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Hong Kong Collector Sues American for Questioning Wines' Authenticity

Henry Tang has accused Don Cornwell of libel after L.A. lawyer challenged Burgundies

Peter Hellman
Posted: October 14, 2013

Henry Tang Ying-yen, a prominent Hong Kong businessman, politician and wine collector, has filed a lawsuit against Don Cornwell, a Los Angeles lawyer who has attracted attention for publicly challenging the authenticity of wines in auctions. Tang is suing Cornwell for libel, alleging that online posts Cornwell published questioning three lots of Burgundy consigned by Tang to a two-day Christie's sale last March injured his reputation. Tang is asking for unspecified damages and an injunction restraining Cornwell from repeating the allegations.

Tang is Hong Kong's former chief secretary for administration. In March 2013, Christie's Hong Kong conducted a two-day auction of Tang's extensive collection, bringing in $6.2 million. In the days before the sale, Cornwell raised questions about labels on bottles in three lots of Domaine de la Romanée-Conti wines in letters to Christie's and in posts on Wine Berserkers, an online message board. The lots included a methuselah of La Tâche 1971, a case of Montrachet 1978 and three bottles of Romanée-Conti 1959. Christie's held back the methuselah, but sold the other wines.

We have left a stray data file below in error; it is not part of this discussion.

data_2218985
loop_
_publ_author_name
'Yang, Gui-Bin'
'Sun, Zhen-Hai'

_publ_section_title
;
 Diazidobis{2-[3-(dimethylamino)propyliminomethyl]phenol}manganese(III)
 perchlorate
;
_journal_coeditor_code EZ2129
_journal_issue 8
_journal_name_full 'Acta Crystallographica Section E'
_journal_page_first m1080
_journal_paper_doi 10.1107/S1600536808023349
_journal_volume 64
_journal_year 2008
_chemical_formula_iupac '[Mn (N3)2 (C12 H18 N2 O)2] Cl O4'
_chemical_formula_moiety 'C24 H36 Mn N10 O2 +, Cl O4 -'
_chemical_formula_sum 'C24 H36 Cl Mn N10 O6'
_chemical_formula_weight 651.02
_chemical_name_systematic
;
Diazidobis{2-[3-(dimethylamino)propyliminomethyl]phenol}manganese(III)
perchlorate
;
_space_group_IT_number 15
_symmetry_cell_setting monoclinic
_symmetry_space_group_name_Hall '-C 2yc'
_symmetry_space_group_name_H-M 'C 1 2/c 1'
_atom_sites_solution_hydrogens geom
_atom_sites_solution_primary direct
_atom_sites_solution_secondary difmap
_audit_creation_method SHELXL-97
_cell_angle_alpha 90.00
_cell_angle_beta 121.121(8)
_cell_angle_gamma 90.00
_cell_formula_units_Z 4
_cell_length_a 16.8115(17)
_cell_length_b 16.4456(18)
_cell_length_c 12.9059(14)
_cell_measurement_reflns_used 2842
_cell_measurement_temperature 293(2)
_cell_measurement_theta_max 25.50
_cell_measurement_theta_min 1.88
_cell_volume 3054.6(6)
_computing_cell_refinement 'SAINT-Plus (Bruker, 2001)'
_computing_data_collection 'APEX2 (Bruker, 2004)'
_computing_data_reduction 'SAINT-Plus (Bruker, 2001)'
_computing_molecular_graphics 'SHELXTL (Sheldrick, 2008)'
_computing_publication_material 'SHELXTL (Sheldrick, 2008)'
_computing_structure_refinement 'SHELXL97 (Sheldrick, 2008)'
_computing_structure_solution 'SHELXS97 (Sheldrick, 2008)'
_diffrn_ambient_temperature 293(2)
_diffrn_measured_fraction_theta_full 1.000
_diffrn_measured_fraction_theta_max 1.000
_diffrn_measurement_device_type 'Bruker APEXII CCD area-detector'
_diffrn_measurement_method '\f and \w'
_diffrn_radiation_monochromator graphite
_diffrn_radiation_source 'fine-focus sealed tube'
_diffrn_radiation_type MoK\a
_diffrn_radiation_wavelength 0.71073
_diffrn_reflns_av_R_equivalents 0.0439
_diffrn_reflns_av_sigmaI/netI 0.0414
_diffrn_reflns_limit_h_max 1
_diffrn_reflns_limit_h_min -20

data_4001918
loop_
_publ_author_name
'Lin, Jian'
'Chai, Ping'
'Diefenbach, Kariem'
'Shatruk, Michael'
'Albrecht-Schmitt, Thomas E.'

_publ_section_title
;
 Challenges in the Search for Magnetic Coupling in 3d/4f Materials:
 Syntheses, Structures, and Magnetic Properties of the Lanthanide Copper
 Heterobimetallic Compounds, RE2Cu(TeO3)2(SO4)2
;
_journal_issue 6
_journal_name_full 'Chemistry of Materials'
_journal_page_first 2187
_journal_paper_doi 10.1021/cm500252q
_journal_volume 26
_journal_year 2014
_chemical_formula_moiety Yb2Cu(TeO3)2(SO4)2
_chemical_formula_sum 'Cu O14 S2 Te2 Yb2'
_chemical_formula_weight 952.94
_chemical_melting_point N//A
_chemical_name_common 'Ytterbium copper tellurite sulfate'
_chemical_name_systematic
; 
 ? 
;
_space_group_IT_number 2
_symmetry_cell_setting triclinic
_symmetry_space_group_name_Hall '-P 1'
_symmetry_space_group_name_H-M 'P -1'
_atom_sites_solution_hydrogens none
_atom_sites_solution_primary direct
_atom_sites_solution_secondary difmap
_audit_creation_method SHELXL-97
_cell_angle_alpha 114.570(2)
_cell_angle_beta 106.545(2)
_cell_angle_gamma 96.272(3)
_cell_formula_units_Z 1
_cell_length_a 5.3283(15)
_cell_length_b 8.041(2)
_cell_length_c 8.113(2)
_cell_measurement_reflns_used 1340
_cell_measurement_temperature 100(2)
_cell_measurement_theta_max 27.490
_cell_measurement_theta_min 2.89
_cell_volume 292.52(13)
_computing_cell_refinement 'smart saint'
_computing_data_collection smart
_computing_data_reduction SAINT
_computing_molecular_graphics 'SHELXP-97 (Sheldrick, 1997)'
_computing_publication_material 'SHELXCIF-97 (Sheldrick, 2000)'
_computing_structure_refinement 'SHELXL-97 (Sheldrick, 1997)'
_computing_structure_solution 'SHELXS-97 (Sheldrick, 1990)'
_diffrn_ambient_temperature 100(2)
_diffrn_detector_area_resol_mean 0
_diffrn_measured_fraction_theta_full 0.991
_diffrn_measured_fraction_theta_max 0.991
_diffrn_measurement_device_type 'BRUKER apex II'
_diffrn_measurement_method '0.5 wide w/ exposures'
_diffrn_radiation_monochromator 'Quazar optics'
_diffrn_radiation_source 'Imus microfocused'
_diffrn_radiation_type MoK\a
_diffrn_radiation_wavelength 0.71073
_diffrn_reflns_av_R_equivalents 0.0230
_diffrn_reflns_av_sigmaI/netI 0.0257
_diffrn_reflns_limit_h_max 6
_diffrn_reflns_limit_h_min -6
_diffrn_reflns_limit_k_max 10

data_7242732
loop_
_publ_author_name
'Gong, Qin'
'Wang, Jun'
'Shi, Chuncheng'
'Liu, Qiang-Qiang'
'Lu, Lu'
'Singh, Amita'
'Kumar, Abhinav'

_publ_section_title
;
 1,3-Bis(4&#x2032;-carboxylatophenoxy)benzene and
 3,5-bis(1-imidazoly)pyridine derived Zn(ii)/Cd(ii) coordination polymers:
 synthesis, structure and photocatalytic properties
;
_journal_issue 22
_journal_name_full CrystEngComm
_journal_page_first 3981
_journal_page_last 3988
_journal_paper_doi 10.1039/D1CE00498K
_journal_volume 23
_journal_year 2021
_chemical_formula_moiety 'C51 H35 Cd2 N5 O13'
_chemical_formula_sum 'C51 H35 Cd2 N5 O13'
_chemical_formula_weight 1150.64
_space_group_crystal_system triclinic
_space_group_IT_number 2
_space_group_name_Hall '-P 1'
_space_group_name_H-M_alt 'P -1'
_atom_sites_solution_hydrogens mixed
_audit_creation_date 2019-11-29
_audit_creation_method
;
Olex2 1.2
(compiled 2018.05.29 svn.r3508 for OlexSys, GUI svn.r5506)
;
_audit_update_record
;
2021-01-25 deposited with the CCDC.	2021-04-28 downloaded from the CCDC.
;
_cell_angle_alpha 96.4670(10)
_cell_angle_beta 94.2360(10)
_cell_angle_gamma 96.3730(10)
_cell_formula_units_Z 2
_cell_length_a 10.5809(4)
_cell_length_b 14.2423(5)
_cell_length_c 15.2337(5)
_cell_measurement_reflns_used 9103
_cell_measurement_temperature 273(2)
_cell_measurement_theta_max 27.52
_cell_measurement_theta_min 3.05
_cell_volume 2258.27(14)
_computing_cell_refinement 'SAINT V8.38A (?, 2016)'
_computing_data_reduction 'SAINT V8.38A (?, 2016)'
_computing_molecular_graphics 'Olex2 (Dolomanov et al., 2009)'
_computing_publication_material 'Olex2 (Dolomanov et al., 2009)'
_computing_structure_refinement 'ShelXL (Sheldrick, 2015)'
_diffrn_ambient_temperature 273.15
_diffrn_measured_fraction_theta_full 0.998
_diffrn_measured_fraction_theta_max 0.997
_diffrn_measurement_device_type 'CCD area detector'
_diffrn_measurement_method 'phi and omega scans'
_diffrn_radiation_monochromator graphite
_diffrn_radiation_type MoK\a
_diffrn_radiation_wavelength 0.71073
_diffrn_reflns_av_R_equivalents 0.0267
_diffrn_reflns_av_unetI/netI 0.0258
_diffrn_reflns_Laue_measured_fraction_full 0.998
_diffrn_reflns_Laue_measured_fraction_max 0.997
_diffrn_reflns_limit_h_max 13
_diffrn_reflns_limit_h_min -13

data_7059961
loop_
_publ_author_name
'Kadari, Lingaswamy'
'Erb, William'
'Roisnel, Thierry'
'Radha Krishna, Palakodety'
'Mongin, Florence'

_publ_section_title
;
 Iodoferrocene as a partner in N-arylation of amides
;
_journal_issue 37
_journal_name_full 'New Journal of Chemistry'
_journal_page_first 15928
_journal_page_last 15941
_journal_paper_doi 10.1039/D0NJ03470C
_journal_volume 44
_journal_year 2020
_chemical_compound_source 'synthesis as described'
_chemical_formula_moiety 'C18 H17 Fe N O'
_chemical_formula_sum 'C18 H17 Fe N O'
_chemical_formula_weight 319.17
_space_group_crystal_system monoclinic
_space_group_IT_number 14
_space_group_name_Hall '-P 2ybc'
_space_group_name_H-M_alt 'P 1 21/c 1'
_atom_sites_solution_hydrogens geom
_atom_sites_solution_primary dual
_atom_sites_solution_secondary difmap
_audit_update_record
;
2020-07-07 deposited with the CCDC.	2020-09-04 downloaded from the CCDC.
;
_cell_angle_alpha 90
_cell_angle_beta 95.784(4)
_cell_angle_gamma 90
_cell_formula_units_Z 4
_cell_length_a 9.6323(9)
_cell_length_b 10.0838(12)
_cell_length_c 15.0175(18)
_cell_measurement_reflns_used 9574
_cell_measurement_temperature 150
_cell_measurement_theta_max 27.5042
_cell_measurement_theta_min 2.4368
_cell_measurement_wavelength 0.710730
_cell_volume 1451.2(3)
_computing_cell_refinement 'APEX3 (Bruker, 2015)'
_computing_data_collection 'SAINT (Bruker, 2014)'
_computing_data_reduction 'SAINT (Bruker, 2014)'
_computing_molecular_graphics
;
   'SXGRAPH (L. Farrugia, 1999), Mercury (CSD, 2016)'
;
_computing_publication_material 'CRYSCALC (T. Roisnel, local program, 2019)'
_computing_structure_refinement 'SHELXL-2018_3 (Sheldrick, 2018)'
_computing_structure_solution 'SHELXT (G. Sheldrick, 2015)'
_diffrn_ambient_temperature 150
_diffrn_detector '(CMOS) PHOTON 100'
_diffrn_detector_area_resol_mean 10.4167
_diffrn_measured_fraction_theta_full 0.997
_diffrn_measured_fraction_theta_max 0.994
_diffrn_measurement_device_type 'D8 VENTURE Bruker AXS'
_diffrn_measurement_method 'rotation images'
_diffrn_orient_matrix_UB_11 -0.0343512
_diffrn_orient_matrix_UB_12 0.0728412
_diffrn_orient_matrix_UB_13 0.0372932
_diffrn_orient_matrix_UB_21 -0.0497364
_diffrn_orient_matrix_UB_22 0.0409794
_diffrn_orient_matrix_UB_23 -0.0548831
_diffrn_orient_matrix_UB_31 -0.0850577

After the sale, Christie's and Tang stood by all three lots, saying that DRC had vouched for authenticity. “These allegations are totally unsubstantiated and false. It is hardly convincing for anyone who purports to know wine just by looking at the labels without going into their provenance,” said Tang.

Wine Spectator obtained a copy of Tang’s writ of summons, or complaint, which was filed in Hong Kong’s High Court Sept. 17. Cornwell was unaware of the suit. "Henry Tang wanted a public apology from me," he said. "But that would be an acknowledgment of fault, and I believe what I wrote is correct."

The complaint is stamped “Not for Service Out of the Jurisdiction,” so Cornwell cannot be served unless he goes to Hong Kong. A spokesman for Tang told Wine Spectator that lawyers will ask the court to have the summons served beyond Hong Kong.

Cornwell believes that Tang could not sue him for libel in the U.S. because his posts fall firmly in the realm of “protected opinion." “I did nothing wrong, and I certainly do not think that Henry Tang deliberately engaged in selling counterfeit wines,” said Cornwell.

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